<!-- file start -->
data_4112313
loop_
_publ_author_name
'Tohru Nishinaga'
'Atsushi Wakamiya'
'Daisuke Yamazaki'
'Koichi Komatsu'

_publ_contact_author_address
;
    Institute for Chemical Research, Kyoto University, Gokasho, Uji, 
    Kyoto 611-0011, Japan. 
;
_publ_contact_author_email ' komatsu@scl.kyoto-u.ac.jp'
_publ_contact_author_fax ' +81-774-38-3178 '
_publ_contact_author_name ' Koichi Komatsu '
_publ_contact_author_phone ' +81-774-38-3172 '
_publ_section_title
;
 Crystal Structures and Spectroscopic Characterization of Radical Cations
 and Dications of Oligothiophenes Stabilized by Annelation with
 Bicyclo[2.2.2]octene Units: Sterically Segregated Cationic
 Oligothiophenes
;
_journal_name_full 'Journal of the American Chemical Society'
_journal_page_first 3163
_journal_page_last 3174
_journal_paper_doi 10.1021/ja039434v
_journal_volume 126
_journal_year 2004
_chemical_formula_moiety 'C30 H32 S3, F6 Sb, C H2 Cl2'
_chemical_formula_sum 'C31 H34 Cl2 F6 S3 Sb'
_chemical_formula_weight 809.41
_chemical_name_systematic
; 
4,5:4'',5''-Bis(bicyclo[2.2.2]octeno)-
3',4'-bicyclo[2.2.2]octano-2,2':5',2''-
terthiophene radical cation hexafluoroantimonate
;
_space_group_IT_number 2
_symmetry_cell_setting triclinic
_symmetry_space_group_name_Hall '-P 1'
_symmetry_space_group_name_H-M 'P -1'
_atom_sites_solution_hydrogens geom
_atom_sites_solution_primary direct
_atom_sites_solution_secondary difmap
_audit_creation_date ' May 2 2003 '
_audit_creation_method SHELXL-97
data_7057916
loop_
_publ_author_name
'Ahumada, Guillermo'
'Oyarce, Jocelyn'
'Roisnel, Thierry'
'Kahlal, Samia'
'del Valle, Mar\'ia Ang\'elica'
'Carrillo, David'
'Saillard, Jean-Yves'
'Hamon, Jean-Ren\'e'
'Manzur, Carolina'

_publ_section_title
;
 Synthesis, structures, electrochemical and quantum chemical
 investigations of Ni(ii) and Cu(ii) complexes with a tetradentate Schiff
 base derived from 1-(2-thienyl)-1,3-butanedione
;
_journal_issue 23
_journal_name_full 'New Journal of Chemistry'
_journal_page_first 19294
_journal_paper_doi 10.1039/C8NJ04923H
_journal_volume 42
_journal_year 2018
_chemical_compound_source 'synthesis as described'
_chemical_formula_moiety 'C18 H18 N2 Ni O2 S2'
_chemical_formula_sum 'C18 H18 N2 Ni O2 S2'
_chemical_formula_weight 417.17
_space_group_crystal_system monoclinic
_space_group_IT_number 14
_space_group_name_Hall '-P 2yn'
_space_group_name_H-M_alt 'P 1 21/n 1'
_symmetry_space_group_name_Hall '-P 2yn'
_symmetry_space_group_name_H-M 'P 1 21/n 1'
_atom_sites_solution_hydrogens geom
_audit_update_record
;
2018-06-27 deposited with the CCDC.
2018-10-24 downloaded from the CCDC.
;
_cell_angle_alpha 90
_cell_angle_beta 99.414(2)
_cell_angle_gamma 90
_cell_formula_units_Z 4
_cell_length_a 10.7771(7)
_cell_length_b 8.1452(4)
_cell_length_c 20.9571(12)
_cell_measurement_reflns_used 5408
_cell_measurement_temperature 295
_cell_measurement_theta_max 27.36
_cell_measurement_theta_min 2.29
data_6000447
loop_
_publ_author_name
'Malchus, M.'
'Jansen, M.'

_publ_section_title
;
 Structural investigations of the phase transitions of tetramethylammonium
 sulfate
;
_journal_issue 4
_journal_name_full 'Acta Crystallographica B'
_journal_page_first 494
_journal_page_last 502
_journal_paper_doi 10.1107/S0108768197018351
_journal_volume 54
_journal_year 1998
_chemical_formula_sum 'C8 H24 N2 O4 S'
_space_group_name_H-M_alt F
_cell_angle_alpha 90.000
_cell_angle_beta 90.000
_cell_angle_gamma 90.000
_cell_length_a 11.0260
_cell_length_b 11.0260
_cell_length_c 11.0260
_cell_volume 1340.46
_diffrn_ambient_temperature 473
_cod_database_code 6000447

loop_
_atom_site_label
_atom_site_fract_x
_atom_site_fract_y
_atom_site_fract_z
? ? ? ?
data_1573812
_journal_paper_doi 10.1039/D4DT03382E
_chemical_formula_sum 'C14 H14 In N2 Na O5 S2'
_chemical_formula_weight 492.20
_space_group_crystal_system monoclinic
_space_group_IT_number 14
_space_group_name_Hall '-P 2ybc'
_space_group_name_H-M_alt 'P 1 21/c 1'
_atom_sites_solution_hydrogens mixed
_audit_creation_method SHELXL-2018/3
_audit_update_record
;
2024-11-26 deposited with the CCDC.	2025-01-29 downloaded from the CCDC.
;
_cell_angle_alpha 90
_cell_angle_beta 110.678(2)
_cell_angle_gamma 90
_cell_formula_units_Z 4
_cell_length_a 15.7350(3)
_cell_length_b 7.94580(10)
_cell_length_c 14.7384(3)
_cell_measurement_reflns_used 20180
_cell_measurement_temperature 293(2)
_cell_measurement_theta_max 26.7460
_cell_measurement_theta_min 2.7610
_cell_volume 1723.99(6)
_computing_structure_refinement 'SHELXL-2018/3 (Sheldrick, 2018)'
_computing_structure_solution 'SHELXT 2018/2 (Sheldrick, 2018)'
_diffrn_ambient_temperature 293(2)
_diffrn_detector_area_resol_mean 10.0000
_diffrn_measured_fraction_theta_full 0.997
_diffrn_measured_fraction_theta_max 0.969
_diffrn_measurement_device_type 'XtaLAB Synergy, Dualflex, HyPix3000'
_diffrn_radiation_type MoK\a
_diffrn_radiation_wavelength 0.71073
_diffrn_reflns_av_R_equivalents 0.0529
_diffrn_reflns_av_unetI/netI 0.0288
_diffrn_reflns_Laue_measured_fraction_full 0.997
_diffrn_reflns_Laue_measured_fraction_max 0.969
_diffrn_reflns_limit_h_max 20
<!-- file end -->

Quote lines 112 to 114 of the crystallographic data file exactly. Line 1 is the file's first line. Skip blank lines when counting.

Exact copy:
_journal_page_last 502
_journal_paper_doi 10.1107/S0108768197018351
_journal_volume 54